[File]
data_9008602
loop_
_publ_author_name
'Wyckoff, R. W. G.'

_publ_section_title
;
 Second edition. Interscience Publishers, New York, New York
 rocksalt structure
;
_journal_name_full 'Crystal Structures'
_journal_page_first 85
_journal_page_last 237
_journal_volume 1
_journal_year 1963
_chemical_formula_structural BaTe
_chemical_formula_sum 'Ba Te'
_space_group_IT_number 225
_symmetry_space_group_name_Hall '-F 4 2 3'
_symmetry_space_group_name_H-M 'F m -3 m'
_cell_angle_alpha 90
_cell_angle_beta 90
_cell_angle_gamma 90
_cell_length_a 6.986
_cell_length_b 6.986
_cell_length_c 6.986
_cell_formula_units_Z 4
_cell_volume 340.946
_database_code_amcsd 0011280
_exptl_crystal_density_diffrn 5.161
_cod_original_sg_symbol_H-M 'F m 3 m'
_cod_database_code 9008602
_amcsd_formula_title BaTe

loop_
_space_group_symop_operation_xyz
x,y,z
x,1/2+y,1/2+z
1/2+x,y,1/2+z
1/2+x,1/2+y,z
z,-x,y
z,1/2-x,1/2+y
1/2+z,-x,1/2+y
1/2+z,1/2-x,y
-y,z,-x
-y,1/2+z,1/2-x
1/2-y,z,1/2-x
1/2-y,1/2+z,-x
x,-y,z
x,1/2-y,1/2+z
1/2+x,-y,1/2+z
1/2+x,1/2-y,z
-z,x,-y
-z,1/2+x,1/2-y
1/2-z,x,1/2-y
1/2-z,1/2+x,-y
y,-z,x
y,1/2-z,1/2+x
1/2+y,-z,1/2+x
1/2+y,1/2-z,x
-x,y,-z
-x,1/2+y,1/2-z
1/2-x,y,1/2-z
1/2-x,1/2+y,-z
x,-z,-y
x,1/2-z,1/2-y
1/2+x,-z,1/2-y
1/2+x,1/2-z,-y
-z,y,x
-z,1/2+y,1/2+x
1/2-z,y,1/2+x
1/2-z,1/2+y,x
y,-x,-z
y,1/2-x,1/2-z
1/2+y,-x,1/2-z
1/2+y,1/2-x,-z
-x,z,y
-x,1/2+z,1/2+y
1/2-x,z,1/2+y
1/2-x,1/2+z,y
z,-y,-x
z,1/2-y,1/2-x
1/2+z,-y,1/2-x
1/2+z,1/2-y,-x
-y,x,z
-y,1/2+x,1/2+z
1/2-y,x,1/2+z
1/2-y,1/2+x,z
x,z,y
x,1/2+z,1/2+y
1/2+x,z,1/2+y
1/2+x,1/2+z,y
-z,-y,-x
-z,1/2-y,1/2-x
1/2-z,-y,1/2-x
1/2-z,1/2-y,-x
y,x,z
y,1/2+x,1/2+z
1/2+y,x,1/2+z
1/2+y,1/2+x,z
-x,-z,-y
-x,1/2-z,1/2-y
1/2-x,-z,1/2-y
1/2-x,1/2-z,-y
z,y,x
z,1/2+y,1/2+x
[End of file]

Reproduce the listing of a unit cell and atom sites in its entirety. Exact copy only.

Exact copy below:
data_9008602
loop_
_publ_author_name
'Wyckoff, R. W. G.'

_publ_section_title
;
 Second edition. Interscience Publishers, New York, New York
 rocksalt structure
;
_journal_name_full 'Crystal Structures'
_journal_page_first 85
_journal_page_last 237
_journal_volume 1
_journal_year 1963
_chemical_formula_structural BaTe
_chemical_formula_sum 'Ba Te'
_space_group_IT_number 225
_symmetry_space_group_name_Hall '-F 4 2 3'
_symmetry_space_group_name_H-M 'F m -3 m'
_cell_angle_alpha 90
_cell_angle_beta 90
_cell_angle_gamma 90
_cell_length_a 6.986
_cell_length_b 6.986
_cell_length_c 6.986
_cell_formula_units_Z 4
_cell_volume 340.946
_database_code_amcsd 0011280
_exptl_crystal_density_diffrn 5.161
_cod_original_sg_symbol_H-M 'F m 3 m'
_cod_database_code 9008602
_amcsd_formula_title BaTe

loop_
_space_group_symop_operation_xyz
x,y,z
x,1/2+y,1/2+z
1/2+x,y,1/2+z
1/2+x,1/2+y,z
z,-x,y
z,1/2-x,1/2+y
1/2+z,-x,1/2+y
1/2+z,1/2-x,y
-y,z,-x
-y,1/2+z,1/2-x
1/2-y,z,1/2-x
1/2-y,1/2+z,-x
x,-y,z
x,1/2-y,1/2+z
1/2+x,-y,1/2+z
1/2+x,1/2-y,z
-z,x,-y
-z,1/2+x,1/2-y
1/2-z,x,1/2-y
1/2-z,1/2+x,-y
y,-z,x
y,1/2-z,1/2+x
1/2+y,-z,1/2+x
1/2+y,1/2-z,x
-x,y,-z
-x,1/2+y,1/2-z
1/2-x,y,1/2-z
1/2-x,1/2+y,-z
x,-z,-y
x,1/2-z,1/2-y
1/2+x,-z,1/2-y
1/2+x,1/2-z,-y
-z,y,x
-z,1/2+y,1/2+x
1/2-z,y,1/2+x
1/2-z,1/2+y,x
y,-x,-z
y,1/2-x,1/2-z
1/2+y,-x,1/2-z
1/2+y,1/2-x,-z
-x,z,y
-x,1/2+z,1/2+y
1/2-x,z,1/2+y
1/2-x,1/2+z,y
z,-y,-x
z,1/2-y,1/2-x
1/2+z,-y,1/2-x
1/2+z,1/2-y,-x
-y,x,z
-y,1/2+x,1/2+z
1/2-y,x,1/2+z
1/2-y,1/2+x,z
x,z,y
x,1/2+z,1/2+y
1/2+x,z,1/2+y
1/2+x,1/2+z,y
-z,-y,-x
-z,1/2-y,1/2-x
1/2-z,-y,1/2-x
1/2-z,1/2-y,-x
y,x,z
y,1/2+x,1/2+z
1/2+y,x,1/2+z
1/2+y,1/2+x,z
-x,-z,-y
-x,1/2-z,1/2-y
1/2-x,-z,1/2-y
1/2-x,1/2-z,-y
z,y,x
z,1/2+y,1/2+x